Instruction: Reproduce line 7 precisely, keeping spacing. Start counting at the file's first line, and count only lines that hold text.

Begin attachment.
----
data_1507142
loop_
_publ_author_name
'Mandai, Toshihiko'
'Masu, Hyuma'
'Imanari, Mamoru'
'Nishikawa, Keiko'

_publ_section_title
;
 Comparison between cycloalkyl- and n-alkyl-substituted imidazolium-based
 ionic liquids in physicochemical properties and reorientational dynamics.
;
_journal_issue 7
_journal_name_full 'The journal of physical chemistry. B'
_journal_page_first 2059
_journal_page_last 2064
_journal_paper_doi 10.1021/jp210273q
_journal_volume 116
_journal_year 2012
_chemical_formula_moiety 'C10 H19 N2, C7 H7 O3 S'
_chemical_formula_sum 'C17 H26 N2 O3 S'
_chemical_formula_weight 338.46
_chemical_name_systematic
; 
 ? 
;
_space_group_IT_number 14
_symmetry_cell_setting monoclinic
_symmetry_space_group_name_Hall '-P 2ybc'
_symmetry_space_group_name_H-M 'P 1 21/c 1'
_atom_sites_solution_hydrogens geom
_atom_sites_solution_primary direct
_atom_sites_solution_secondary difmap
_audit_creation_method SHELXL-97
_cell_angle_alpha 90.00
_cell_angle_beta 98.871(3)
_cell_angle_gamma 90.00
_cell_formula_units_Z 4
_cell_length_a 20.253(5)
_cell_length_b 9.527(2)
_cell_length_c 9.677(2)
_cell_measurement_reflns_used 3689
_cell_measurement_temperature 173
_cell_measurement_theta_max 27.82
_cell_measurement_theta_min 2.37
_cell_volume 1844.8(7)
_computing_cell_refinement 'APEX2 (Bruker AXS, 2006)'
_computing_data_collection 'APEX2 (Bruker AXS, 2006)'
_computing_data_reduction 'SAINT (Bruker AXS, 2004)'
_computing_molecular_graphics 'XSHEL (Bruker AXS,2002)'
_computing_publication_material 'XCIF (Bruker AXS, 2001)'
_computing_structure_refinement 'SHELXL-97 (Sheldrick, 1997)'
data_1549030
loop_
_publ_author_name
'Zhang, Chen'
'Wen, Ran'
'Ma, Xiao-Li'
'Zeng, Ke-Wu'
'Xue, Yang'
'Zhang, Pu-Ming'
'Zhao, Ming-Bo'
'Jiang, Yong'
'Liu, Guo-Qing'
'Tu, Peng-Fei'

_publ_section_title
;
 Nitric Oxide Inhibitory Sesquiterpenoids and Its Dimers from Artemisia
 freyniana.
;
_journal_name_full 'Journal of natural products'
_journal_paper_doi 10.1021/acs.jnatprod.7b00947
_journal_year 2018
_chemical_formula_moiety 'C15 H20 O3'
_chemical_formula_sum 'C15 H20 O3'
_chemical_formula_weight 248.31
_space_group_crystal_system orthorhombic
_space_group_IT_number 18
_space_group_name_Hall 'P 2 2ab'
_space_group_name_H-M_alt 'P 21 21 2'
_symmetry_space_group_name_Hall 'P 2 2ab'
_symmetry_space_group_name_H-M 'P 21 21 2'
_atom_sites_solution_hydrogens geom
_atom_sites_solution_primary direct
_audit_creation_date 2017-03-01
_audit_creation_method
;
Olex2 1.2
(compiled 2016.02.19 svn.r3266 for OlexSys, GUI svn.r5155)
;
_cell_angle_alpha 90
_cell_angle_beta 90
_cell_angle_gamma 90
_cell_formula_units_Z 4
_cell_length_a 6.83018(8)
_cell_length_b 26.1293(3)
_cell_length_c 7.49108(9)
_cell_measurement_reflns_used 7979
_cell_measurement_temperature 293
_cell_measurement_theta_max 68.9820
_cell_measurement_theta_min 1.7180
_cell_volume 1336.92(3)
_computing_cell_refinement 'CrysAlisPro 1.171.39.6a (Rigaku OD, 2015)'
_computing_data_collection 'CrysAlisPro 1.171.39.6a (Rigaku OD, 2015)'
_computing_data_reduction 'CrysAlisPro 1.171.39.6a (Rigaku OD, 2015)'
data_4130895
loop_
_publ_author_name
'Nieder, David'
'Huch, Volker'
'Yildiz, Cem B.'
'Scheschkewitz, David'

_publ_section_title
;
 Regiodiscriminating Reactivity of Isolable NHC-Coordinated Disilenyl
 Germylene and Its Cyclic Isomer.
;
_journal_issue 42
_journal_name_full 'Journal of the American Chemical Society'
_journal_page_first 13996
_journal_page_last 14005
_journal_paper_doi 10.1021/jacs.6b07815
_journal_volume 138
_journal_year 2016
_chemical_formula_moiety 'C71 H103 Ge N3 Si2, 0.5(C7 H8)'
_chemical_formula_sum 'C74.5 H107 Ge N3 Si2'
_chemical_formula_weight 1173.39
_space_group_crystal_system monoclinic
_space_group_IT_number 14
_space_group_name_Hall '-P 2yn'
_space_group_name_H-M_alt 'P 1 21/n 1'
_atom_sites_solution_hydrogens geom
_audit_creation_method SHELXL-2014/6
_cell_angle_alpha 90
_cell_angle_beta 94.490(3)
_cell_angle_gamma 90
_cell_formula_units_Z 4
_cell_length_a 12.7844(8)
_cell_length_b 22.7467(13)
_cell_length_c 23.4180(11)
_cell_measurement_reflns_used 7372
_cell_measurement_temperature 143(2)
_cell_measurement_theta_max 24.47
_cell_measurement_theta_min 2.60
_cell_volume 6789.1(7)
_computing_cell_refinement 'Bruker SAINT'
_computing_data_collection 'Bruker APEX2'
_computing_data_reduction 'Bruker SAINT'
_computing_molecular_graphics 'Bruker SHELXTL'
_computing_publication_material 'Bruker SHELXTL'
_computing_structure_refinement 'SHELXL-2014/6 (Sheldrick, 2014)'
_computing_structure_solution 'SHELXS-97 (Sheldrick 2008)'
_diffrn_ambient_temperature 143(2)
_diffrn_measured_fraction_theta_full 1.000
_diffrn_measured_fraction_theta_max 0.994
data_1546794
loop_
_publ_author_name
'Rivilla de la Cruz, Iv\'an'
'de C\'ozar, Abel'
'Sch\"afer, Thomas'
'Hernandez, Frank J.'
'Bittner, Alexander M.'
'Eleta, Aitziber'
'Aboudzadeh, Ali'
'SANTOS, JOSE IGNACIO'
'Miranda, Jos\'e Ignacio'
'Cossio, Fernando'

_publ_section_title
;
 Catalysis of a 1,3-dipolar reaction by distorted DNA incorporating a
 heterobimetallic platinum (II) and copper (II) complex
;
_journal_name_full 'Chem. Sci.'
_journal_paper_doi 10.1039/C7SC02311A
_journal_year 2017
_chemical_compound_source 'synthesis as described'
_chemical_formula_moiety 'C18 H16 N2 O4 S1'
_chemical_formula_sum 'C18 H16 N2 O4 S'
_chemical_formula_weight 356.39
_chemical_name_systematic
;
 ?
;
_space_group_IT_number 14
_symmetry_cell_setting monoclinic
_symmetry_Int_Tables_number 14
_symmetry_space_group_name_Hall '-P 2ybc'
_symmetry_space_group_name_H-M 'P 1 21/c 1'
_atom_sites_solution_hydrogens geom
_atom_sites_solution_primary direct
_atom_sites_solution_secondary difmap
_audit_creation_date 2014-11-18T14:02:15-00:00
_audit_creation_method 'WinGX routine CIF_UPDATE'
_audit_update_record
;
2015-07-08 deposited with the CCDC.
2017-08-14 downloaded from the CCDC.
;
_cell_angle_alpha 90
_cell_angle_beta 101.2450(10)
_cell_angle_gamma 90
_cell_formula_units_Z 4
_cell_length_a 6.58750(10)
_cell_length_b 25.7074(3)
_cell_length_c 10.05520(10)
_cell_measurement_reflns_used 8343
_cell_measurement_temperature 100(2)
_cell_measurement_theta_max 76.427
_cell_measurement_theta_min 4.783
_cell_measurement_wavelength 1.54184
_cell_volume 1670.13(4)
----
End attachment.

'Nishikawa, Keiko'